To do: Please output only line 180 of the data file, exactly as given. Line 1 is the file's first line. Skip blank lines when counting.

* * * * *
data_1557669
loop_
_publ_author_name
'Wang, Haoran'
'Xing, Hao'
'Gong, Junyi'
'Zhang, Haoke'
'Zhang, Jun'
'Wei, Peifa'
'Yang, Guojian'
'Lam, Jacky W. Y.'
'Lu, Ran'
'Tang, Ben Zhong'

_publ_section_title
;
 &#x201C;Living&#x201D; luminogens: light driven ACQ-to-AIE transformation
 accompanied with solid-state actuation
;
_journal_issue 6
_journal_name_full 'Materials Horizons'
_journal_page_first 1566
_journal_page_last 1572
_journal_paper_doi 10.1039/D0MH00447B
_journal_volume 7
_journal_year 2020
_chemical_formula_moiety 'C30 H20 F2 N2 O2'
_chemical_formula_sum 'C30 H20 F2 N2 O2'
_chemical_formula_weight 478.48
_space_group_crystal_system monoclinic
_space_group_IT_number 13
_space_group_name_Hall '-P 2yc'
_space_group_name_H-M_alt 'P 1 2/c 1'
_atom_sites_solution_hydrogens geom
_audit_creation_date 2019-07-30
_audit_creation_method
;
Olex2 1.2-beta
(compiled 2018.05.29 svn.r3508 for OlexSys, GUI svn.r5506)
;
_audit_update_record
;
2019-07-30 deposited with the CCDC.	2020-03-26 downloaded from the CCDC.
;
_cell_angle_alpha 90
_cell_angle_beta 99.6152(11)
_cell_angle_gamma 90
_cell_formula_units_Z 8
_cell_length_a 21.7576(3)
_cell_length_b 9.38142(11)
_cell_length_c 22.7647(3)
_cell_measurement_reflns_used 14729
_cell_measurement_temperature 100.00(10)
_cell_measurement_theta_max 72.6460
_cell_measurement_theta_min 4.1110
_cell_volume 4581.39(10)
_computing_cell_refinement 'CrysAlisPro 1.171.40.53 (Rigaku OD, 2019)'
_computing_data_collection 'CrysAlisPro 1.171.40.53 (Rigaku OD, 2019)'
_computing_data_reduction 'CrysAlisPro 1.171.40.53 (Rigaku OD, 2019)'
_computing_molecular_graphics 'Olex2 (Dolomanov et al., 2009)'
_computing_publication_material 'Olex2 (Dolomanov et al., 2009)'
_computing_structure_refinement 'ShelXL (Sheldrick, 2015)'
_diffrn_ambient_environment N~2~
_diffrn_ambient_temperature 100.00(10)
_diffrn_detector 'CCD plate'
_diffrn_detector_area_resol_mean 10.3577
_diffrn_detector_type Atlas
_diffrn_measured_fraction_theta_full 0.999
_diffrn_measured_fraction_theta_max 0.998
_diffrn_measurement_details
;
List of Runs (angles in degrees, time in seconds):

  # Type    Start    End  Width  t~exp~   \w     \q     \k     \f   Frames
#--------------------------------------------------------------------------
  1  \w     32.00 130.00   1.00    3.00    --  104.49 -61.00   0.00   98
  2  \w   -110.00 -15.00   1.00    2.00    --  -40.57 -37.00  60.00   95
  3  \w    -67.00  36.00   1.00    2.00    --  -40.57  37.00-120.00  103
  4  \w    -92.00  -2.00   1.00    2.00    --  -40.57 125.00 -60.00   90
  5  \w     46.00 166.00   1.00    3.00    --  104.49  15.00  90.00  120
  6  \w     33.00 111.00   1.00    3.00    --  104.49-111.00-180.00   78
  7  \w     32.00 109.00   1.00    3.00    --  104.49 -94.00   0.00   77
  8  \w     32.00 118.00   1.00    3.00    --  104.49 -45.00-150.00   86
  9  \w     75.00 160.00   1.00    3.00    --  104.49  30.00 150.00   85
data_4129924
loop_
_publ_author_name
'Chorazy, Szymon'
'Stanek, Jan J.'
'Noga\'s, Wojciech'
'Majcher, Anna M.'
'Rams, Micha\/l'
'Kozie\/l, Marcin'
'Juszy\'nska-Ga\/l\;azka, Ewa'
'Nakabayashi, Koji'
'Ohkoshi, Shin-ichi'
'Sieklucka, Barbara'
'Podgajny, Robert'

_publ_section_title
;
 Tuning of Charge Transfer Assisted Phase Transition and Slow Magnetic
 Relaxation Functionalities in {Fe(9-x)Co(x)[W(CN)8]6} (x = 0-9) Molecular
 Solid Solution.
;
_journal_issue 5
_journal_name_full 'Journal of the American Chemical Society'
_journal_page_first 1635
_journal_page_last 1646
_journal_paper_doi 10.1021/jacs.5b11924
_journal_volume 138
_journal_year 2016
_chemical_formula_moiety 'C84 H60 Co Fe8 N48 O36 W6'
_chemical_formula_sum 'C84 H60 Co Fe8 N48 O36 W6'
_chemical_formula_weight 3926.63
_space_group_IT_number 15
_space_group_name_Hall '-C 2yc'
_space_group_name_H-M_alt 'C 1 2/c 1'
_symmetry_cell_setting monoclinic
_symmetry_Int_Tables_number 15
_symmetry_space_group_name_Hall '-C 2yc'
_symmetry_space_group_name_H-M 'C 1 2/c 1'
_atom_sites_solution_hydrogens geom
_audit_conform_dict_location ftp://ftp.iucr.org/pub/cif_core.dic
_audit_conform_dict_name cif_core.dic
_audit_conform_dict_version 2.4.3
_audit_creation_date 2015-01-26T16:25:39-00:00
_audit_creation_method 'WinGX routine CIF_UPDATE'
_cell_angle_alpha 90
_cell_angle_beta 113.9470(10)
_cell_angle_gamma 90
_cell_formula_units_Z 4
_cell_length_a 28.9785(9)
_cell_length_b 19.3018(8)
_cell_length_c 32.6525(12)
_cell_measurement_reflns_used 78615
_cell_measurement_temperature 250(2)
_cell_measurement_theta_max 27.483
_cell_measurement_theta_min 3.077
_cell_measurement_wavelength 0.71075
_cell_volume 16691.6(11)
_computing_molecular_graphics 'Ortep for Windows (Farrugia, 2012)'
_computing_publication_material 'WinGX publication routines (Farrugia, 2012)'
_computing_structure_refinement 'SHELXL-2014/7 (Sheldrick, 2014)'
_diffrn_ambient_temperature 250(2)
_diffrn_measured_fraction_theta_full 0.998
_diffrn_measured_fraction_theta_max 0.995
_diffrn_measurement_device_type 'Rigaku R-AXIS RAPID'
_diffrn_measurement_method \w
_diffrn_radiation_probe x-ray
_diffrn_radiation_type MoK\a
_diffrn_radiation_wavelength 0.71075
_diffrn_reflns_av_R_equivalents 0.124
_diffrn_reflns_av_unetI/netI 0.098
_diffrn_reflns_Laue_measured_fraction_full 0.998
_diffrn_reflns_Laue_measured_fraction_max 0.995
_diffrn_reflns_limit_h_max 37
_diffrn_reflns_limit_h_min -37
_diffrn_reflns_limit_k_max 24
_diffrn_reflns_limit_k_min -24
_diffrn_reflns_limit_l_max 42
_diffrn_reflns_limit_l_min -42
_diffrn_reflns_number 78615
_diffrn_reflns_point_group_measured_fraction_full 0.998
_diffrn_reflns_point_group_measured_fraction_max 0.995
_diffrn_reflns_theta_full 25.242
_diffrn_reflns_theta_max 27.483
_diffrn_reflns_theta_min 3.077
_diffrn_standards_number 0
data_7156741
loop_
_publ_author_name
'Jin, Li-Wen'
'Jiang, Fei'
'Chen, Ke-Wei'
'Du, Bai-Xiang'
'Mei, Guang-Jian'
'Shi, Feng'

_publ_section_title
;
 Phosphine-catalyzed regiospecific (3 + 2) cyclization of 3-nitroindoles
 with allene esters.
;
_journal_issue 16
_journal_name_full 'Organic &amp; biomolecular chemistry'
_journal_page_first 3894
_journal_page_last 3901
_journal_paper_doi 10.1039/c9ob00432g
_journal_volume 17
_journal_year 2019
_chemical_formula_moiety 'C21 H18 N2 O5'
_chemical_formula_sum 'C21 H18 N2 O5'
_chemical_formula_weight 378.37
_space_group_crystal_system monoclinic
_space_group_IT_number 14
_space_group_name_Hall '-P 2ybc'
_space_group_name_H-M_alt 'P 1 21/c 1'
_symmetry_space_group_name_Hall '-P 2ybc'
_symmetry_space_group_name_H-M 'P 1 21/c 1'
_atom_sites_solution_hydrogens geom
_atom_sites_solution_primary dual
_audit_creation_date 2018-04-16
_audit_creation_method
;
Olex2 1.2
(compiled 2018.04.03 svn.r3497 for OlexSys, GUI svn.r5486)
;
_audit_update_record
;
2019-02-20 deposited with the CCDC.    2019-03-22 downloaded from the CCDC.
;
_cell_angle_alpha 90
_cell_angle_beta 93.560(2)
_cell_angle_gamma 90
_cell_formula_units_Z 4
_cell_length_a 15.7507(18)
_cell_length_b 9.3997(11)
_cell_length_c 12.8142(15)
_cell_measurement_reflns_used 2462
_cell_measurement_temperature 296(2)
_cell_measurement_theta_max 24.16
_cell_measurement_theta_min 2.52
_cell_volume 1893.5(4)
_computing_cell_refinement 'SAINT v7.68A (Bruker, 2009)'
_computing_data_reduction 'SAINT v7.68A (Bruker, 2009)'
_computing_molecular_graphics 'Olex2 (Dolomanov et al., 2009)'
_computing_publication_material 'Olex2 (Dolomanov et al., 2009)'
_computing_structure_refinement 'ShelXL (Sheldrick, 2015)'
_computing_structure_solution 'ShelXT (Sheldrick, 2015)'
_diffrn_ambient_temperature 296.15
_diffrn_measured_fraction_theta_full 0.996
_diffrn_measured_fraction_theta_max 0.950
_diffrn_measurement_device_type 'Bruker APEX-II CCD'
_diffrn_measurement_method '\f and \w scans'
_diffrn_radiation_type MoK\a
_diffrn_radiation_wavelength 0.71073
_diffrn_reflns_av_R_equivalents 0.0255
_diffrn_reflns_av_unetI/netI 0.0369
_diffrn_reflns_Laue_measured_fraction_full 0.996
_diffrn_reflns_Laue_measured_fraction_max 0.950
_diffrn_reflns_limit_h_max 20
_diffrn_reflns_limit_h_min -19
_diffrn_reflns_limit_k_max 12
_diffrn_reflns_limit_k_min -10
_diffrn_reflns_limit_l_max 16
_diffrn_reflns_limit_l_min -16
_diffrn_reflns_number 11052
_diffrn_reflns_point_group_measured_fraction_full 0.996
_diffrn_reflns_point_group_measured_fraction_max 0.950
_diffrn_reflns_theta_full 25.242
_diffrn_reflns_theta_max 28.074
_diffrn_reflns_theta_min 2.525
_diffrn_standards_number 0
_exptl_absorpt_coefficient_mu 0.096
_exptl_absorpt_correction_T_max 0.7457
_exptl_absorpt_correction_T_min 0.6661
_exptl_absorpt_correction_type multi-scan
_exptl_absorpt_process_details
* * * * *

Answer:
;